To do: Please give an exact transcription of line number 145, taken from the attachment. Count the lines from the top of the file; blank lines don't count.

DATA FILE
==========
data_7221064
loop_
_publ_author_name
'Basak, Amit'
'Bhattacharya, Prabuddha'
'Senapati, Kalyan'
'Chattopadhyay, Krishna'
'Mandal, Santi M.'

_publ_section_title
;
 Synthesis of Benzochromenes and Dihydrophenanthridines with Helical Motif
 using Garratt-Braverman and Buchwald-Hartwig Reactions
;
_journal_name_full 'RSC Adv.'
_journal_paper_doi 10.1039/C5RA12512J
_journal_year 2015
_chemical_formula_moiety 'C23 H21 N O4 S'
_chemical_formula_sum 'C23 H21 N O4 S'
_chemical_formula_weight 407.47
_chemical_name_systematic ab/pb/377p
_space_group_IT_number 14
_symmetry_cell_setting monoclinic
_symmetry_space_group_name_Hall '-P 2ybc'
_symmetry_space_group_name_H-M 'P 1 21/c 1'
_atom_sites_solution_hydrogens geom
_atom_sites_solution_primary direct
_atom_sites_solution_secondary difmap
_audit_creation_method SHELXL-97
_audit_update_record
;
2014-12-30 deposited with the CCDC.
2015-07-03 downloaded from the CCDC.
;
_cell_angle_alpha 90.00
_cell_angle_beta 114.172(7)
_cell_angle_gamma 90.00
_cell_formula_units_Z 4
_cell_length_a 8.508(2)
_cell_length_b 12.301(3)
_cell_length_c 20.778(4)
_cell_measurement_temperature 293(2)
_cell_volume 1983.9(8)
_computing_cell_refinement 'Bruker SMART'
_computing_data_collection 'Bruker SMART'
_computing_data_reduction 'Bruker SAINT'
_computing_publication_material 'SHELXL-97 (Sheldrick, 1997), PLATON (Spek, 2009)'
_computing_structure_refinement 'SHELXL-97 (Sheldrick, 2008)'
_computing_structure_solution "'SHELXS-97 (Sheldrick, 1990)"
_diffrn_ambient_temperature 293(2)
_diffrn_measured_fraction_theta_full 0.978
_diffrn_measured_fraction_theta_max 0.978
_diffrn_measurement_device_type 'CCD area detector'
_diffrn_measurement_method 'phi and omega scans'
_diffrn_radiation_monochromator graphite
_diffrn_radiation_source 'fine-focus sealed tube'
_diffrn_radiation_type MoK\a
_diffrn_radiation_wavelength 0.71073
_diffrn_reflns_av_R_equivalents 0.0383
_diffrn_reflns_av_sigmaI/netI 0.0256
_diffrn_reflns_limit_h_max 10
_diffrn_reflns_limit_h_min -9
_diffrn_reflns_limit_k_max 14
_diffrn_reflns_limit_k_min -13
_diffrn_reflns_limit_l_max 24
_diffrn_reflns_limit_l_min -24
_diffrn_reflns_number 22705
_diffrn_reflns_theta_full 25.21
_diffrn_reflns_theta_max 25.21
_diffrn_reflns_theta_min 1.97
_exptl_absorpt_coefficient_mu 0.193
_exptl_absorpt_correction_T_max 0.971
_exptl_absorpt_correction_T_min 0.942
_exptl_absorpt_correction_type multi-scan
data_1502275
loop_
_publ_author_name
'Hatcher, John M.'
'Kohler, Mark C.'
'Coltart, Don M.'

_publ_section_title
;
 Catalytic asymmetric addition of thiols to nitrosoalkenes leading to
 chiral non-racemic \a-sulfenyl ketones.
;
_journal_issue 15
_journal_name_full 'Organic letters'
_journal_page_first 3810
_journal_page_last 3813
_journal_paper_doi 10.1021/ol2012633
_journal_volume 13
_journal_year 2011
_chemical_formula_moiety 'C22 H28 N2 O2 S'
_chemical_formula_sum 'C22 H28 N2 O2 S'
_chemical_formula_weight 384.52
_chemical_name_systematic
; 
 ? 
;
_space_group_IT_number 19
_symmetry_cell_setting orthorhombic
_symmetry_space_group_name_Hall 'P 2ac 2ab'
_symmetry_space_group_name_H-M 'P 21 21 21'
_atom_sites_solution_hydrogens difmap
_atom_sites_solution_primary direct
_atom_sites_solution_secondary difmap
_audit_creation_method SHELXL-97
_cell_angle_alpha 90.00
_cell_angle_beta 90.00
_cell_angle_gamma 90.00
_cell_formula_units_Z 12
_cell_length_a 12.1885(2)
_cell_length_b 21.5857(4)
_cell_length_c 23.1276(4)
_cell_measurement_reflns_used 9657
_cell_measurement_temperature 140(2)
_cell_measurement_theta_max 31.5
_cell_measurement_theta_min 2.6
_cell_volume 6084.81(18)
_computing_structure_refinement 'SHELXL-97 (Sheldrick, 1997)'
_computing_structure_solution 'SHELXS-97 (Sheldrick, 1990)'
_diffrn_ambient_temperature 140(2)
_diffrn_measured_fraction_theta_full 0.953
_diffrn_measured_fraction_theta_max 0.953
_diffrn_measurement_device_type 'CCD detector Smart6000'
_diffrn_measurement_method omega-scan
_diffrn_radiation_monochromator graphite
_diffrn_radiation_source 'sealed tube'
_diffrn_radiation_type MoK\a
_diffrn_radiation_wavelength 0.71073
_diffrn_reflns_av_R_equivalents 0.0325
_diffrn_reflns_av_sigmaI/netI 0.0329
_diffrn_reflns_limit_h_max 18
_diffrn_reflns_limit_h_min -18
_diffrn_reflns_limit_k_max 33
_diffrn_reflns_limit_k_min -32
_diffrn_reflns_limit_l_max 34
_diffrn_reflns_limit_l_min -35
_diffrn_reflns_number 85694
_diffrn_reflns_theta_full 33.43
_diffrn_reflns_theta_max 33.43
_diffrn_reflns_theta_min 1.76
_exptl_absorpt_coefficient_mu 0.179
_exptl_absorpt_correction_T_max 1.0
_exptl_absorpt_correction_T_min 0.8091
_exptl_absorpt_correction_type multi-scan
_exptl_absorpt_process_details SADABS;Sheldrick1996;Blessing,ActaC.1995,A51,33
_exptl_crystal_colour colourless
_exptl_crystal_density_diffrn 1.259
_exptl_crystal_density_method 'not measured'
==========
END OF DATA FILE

_exptl_absorpt_correction_type multi-scan